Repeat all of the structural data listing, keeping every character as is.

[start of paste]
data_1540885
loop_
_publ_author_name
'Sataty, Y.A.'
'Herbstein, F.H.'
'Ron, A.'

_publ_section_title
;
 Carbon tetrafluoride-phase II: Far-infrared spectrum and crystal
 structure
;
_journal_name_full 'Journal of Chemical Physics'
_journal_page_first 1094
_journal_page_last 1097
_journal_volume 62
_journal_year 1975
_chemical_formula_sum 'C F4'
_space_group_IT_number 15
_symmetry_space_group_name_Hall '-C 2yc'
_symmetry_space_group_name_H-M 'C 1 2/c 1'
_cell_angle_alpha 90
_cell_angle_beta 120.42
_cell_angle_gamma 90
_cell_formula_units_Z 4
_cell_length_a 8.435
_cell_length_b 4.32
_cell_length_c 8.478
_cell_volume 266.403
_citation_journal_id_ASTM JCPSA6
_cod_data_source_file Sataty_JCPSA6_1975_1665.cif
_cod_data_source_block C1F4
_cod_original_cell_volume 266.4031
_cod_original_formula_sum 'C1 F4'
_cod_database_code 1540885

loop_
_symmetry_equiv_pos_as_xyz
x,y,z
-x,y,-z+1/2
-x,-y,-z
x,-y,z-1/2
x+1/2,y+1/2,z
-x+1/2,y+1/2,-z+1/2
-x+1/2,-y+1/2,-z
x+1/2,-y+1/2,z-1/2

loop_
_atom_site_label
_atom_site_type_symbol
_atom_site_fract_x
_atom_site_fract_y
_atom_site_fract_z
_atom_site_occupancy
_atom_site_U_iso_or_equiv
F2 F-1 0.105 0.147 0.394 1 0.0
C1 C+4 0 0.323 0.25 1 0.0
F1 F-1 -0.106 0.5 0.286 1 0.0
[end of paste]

data_1540885
loop_
_publ_author_name
'Sataty, Y.A.'
'Herbstein, F.H.'
'Ron, A.'

_publ_section_title
;
 Carbon tetrafluoride-phase II: Far-infrared spectrum and crystal
 structure
;
_journal_name_full 'Journal of Chemical Physics'
_journal_page_first 1094
_journal_page_last 1097
_journal_volume 62
_journal_year 1975
_chemical_formula_sum 'C F4'
_space_group_IT_number 15
_symmetry_space_group_name_Hall '-C 2yc'
_symmetry_space_group_name_H-M 'C 1 2/c 1'
_cell_angle_alpha 90
_cell_angle_beta 120.42
_cell_angle_gamma 90
_cell_formula_units_Z 4
_cell_length_a 8.435
_cell_length_b 4.32
_cell_length_c 8.478
_cell_volume 266.403
_citation_journal_id_ASTM JCPSA6
_cod_data_source_file Sataty_JCPSA6_1975_1665.cif
_cod_data_source_block C1F4
_cod_original_cell_volume 266.4031
_cod_original_formula_sum 'C1 F4'
_cod_database_code 1540885

loop_
_symmetry_equiv_pos_as_xyz
x,y,z
-x,y,-z+1/2
-x,-y,-z
x,-y,z-1/2
x+1/2,y+1/2,z
-x+1/2,y+1/2,-z+1/2
-x+1/2,-y+1/2,-z
x+1/2,-y+1/2,z-1/2

loop_
_atom_site_label
_atom_site_type_symbol
_atom_site_fract_x
_atom_site_fract_y
_atom_site_fract_z
_atom_site_occupancy
_atom_site_U_iso_or_equiv
F2 F-1 0.105 0.147 0.394 1 0.0
C1 C+4 0 0.323 0.25 1 0.0
F1 F-1 -0.106 0.5 0.286 1 0.0